JAKARTA - In the 1945 Constitution, Article 1 paragraph 3 states that "Indonesia is a state based on law." The existence of this article makes the people in it obliged to comply with all applicable laws in Indonesia.
In simple terms, law is defined as a rule in the form of sanctions and norms that apply and are made to regulate the various rights and obligations of citizens so that they do not conflict.
The purpose of enacting the law is to limit people's behavior and also create justice in society.
In Indonesia itself, there are various types of laws that the public needs to know. One of them is public law. Well, in this article, we will explain everything about public law, starting from its definition, types, to examples of cases.
Definition of Public Law
Public law is a law that concerns the relationship between the state and individuals or regulates the public interest. Therefore, public law can also be referred to as State Law.
The characteristics of public law include:
- The scope is the interests of the state or society with an individual
- The ruler of the country has a higher position than individuals.
- Public law is enforced for the common goals and interests of the wider community.
- There are many relationships between countries, communities, individuals, and political forces in it.
Various kinds of public law
Several laws are related to public law, namely:
1. Constitutional law
Constitutional law regulates the relationship between various institutions in a country, namely the executive, legislative and judiciary. Written legal norms and principles in state practice are also included in this branch of law.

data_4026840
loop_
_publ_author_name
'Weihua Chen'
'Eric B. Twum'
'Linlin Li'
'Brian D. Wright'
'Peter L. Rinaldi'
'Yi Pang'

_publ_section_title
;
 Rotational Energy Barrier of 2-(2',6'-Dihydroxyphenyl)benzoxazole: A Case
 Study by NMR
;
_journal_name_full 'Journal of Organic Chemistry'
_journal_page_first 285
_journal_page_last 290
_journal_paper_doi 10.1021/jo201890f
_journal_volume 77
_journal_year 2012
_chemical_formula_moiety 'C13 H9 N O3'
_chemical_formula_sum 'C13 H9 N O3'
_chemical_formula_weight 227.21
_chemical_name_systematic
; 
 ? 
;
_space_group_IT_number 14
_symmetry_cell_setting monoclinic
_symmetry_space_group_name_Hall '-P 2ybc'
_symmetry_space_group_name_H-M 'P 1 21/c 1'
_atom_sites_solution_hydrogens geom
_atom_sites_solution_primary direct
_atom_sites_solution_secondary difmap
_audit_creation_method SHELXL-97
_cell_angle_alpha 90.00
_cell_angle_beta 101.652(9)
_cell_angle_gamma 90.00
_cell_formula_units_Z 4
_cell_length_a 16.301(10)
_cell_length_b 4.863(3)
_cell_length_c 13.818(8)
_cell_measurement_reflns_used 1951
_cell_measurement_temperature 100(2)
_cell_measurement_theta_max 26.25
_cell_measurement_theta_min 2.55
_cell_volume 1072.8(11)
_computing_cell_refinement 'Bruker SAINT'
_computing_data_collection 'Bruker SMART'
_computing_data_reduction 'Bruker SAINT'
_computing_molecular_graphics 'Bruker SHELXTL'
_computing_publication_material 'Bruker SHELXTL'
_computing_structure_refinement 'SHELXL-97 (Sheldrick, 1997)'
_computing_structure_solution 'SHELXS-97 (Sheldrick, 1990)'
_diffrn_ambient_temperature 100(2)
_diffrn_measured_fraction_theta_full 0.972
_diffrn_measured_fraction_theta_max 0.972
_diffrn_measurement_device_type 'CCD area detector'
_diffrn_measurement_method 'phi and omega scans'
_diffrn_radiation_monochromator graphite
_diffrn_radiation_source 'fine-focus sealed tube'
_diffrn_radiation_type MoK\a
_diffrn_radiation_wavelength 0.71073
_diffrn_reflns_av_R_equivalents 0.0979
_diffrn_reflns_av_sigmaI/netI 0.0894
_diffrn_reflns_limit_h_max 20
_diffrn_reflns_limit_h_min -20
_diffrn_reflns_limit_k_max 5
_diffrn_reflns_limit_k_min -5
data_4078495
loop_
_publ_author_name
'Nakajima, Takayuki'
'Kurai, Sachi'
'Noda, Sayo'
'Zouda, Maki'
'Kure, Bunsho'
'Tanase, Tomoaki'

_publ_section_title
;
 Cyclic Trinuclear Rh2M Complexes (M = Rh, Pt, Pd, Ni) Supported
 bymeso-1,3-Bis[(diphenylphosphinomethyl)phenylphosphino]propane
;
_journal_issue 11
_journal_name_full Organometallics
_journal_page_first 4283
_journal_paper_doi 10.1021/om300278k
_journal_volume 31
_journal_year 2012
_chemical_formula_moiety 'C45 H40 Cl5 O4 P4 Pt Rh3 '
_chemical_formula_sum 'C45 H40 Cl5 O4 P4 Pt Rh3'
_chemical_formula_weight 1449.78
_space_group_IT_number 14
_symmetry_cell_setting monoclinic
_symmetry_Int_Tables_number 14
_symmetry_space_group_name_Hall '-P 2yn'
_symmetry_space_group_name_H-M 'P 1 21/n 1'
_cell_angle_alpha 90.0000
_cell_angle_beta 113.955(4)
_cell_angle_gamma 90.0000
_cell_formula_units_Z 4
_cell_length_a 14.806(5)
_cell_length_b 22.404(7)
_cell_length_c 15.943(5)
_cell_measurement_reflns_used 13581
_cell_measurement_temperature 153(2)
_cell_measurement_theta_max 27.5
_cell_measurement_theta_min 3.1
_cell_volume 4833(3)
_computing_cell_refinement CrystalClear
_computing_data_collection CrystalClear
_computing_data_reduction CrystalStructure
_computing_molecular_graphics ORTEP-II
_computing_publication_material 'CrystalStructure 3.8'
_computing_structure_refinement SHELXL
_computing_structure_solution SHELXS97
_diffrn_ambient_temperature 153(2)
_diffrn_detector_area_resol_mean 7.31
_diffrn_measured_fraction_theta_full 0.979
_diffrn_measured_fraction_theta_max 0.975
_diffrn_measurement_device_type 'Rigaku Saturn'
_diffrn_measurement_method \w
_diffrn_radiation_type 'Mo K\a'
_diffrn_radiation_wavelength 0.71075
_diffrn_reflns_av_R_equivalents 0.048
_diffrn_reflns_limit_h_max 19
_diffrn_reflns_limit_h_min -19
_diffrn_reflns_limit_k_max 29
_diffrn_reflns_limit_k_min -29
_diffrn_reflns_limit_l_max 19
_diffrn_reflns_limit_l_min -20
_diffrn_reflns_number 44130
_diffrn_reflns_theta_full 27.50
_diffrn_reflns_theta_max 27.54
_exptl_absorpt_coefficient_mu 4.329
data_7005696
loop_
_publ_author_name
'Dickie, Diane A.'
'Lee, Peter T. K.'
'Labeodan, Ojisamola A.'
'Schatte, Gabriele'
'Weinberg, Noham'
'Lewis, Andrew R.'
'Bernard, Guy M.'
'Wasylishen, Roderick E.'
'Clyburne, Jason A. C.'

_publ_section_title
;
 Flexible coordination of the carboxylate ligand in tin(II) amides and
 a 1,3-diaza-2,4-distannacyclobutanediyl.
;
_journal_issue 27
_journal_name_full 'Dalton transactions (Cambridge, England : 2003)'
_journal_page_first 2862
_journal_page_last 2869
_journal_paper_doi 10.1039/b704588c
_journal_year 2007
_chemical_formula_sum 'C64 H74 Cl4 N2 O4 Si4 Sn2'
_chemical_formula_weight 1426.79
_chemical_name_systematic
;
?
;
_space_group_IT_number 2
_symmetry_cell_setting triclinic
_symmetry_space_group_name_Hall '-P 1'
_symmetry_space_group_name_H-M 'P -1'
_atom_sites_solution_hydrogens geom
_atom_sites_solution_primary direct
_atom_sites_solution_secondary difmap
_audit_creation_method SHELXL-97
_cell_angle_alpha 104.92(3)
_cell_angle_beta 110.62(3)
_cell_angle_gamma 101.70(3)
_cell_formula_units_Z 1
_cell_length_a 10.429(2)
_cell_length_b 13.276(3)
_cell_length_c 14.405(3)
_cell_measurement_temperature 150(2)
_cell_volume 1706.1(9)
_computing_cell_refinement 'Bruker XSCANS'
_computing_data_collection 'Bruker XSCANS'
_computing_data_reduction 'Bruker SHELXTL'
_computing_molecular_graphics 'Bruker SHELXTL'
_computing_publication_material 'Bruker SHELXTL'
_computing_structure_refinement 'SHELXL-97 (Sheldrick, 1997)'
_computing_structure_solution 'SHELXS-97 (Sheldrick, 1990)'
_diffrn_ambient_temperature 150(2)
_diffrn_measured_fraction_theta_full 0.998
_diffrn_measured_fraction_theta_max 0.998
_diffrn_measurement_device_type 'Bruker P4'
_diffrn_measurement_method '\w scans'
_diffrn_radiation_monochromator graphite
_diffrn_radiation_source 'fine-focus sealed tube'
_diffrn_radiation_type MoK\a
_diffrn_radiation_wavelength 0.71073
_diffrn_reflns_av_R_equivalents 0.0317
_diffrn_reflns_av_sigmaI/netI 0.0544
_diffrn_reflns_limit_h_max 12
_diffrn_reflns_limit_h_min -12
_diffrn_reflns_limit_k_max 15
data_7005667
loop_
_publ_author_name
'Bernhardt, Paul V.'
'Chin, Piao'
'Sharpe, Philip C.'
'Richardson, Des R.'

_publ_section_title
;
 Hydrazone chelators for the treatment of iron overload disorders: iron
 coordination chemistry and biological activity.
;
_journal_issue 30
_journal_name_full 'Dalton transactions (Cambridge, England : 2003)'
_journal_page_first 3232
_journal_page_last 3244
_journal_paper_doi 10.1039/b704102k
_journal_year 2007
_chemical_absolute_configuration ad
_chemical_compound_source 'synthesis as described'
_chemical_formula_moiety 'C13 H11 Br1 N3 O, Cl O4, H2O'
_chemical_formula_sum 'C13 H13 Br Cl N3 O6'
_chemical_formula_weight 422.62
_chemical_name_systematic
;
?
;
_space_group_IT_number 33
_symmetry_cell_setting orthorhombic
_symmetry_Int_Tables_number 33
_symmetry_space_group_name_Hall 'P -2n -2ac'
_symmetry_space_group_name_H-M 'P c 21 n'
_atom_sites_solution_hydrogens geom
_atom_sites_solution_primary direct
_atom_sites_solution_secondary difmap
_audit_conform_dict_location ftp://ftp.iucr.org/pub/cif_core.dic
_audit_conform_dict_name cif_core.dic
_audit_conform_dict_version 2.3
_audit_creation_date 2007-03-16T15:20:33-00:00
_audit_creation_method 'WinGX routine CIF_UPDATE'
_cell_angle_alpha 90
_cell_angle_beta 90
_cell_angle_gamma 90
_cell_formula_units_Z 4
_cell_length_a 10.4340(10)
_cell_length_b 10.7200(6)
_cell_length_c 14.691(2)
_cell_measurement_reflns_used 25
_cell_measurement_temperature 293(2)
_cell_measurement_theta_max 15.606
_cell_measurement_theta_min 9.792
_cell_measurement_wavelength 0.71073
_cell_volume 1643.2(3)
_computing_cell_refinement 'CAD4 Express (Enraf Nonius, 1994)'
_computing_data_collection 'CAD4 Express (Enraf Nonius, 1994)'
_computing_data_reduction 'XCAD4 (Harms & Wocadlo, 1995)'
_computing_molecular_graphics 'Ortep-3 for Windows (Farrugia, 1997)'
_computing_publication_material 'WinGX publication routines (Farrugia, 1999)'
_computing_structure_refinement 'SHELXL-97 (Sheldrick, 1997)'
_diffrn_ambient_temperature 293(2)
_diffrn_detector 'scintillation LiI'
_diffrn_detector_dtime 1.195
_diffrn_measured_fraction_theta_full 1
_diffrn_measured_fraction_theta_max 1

2. State administrative law
Everything related to the procedures and the relationship between one state's tools and equipment and another is called constitutional law.
This law becomes the basis in case of a dispute in the field of state administration between a person or civil legal entity with an equivalent or state administrative official.
3. International law
Initially, international law was only defined as the behavior and relations between countries. As the development of increasingly complex patterns of international relations, international law has expanded to regulate the structure and behavior of international organizations.
4. Criminal law
Criminal law is an independent part of public law. In Indonesia, criminal law is regulated in the Criminal Code (KUHP). The Criminal Code itself is a legal product from the Dutch colonial era.
When the Dutch came to power in the Dutch East Indies, the KUHP book was called the Wetboek van Starfrect (WvS).
Criminal law can be interpreted as the whole of the regulations governing crimes and violations of the public interest. Any act which violates the public interest is punishable by punishment.
Examples of public law cases in Indonesia:
1. The case of Jerinx's hate speech against IDI
Musician I Gede Ary Astina or Jerinx was convicted in the case of hate speech against the Indonesian Doctors Association (IDI).
The Public Prosecutor from the Bali High Prosecutor's Office demanded that Jerinx be sentenced to three years in prison, a fine of Rp. 10 million and a subside of three months in prison.
2. Zaskia Gothic breaking traffic
A dangdut singer Zaskia Gotik once had a deal with the police because she was caught violating traffic. This incident occurred in July 2017. at that time, Zaskia used a roadside that could only be used in an emergency.
Related to this, Zaskia violated Government Regulation Number 15 of 2005 Article 41 paragraph 2.
3. Juliari Batubara stumbled upon the corruption of social assistance funds for COVID-19
In December 2020, the public was shocked by the news that Social Minister Juliari Batubara was arrested by the Corruption Eradication Commission (KPK).
Juliari, who has now resigned from his post as Minister of Social Affairs, was secured by the KPK for allegedly corrupting the COVID-19 social assistance fund (bansos).
In this regard, Juliari is suspected of having articles 12A and 12B or article 11 of Law No. 31 1999/amended by Law 20 2001 concerning Corruption in JO Article 55 paragraph 1 of the Criminal Code.
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